Among the 500,000 who trekked west were 60,000 Mormons, fleeing the persecution and mobs of Missouri and Illinois. In fact, they frequently trekked on the other side of the rivers, away from other pioneers who still saw them as targets for persecution and theft. The Mormons figured no one would bother them in the wild west (part of which eventually became Utah), so they took to wagons, and later handcarts, to get there. Most traveled safely, with their mortality rates similar to that of the rest of the country.
Except for two groups of poor immigrants from England, Sweden, and Denmark. They arrived in America with very little money, had to build handcarts, and got a late start from Iowa City (now Omaha, Nebraska). The Martin handcart company had 665 immigrants, the Willie company around 500. They didn’t leave until August, when they should have been arriving in Salt Lake City, 930 miles away. (You can read more in detail about these companies here.)
Wyoming weather is unpredictable, and 1856 was brutal. In early October, snowstorms hit the beleaguered handcart companies, covering the poorly-dressed and running-out-of-food immigrants with over a foot of snow. It was impossible for them to progress, and they’d been crossing rivers with chunks of ice floating in it. Freezing, without proper clothing or shoes, and surviving on only half a cup of flour a day, the handcart companies were doomed. One group, the Martin Company, eventually took shelter in a cove which protected them from the Wyoming winds, but not the snows.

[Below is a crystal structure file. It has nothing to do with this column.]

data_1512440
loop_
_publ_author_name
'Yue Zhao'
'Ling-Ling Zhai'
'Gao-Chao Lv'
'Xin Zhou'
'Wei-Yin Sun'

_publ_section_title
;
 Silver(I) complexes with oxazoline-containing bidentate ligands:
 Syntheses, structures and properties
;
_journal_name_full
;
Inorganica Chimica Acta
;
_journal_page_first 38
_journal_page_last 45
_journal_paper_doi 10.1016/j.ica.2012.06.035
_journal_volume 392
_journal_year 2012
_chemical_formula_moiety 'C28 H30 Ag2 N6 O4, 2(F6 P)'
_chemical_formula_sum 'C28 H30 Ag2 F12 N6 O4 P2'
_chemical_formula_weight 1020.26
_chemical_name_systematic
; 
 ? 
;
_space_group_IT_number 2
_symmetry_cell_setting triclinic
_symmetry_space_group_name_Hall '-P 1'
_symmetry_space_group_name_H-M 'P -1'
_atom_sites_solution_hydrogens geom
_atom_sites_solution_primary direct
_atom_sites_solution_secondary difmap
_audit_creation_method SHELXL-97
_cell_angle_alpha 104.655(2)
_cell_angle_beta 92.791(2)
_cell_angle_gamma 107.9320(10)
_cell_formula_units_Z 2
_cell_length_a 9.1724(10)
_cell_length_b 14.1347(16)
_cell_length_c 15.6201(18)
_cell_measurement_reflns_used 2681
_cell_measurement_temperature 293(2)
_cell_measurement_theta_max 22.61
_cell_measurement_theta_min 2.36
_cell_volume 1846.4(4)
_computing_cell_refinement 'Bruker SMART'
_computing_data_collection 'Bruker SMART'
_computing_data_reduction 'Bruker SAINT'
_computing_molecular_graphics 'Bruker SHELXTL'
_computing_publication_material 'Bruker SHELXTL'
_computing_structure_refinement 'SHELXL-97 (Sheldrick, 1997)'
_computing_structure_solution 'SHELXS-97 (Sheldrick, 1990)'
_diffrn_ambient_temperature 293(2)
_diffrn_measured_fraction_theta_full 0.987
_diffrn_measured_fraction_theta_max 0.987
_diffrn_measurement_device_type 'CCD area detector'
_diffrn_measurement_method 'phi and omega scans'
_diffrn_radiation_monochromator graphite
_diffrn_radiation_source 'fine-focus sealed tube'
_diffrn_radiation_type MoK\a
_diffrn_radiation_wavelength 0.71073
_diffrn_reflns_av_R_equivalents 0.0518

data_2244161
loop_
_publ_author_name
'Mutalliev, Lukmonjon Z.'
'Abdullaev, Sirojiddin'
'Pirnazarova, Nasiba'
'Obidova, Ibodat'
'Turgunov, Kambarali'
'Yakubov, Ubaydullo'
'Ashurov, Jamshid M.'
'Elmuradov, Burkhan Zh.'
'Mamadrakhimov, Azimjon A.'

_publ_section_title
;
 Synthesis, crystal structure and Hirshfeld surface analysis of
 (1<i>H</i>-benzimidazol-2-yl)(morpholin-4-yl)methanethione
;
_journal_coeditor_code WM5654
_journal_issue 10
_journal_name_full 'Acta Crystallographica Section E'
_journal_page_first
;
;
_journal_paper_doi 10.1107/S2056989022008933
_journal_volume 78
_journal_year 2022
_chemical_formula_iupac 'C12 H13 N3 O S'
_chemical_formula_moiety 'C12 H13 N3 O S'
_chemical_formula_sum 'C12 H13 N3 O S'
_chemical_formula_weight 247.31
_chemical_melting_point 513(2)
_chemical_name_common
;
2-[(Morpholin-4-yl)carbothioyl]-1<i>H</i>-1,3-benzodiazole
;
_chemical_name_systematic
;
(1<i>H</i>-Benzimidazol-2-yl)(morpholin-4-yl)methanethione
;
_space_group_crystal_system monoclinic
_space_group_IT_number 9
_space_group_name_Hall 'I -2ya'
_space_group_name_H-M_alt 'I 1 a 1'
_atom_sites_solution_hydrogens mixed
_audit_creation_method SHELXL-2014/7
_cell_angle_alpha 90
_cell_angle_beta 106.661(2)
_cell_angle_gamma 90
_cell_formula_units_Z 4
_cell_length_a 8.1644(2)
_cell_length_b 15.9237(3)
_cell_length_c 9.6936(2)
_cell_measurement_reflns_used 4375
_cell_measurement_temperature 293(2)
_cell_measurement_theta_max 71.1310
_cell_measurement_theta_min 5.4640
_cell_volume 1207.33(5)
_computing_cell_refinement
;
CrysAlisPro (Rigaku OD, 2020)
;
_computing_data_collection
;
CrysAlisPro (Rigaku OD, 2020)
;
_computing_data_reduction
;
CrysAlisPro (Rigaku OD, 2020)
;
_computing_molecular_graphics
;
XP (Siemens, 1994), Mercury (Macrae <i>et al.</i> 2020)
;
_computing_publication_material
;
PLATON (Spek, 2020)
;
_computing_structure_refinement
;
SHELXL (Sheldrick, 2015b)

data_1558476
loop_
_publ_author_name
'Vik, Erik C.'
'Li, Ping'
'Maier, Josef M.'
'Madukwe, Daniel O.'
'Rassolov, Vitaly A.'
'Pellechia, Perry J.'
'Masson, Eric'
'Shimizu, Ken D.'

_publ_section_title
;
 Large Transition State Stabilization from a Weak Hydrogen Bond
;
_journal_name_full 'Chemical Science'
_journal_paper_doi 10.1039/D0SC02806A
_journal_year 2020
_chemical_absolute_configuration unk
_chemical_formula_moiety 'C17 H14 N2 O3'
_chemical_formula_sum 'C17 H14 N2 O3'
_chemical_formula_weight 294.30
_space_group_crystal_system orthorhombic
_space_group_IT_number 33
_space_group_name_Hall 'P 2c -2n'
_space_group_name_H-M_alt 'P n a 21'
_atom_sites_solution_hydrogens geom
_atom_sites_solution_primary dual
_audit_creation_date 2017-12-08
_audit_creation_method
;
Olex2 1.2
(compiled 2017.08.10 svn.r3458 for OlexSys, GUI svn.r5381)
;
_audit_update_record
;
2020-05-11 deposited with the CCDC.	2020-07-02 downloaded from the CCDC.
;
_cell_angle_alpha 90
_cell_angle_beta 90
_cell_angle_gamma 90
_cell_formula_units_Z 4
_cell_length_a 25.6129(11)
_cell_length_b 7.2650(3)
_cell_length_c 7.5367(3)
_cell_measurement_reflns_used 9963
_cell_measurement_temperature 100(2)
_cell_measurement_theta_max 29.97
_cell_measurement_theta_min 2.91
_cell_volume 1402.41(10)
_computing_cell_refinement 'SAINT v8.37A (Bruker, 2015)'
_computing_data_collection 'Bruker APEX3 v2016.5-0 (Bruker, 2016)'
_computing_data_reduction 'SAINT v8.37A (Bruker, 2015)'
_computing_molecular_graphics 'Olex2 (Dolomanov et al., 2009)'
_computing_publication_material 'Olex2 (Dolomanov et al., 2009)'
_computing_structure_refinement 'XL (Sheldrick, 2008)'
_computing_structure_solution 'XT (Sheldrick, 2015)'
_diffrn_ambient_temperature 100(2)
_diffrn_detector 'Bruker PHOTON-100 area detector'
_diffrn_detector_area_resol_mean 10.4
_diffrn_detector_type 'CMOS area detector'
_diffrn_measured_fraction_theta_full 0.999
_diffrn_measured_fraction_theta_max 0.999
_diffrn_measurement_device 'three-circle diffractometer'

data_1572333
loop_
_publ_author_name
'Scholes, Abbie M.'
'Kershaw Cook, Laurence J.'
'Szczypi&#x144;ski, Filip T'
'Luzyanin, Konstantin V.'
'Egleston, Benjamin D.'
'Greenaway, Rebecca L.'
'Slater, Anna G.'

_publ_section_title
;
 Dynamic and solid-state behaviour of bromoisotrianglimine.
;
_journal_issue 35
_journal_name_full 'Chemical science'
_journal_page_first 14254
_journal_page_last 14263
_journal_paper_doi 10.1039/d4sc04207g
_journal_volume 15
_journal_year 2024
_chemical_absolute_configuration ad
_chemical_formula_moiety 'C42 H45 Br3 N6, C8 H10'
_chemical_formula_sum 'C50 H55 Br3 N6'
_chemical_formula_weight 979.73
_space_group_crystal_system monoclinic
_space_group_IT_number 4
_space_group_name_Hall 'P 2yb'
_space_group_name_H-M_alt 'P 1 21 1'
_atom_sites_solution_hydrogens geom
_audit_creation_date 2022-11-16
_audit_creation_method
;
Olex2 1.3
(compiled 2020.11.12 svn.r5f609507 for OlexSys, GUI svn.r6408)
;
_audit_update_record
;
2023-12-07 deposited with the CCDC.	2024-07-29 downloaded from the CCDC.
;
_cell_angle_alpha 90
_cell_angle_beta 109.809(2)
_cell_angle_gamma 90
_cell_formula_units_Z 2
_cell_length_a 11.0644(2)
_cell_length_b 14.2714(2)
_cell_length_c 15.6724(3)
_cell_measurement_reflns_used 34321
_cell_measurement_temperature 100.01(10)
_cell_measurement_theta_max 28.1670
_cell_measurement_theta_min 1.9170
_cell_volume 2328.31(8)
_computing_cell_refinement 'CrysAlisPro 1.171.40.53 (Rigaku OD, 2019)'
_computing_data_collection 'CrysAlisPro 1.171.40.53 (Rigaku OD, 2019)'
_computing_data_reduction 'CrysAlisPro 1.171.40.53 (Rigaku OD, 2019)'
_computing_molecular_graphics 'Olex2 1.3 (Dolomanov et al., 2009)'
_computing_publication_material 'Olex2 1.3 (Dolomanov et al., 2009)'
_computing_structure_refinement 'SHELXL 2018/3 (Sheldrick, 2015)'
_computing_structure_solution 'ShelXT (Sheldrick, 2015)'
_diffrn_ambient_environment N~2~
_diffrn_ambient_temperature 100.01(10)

Martin’s Cove, Wyoming
It was here that we first took our teenagers, and explained to them that it was sacred and hallowed ground, for not only did the handcart pioneers take shelter there, over 50 died and were buried in unmarked graves. President Gordon B. Hinckley also stated some years ago that the Savior walked there, making it akin to a temple.
Here the Martin Company waited for rescue parties, which Brigham Young had sent from Salt Lake City, over 350 miles away. Sixteen supply wagons and many healthy men headed out immediately, but traveling by wagon on unimproved roads with snows flying meant their progress would also be hampered. (Eventually 250 wagon teams were dispatched.) Many of these rescuers also suffered from hunger, illness, and exposure because they went to help.
When they found the Martin Handcart company, the immigrants were beyond frail, many of them dying, and couldn’t cross another freezing river to get to the cove for shelter. About 15 men, most of them young men and older teens—like those we had brought with us last week—carried the several hundred people across the waist-high river, over and over again, all day long in the bitter cold and snow. Miraculously, all of the young men rescuers survived, although they suffered from the effects of their heroic deeds for the rest of their lives.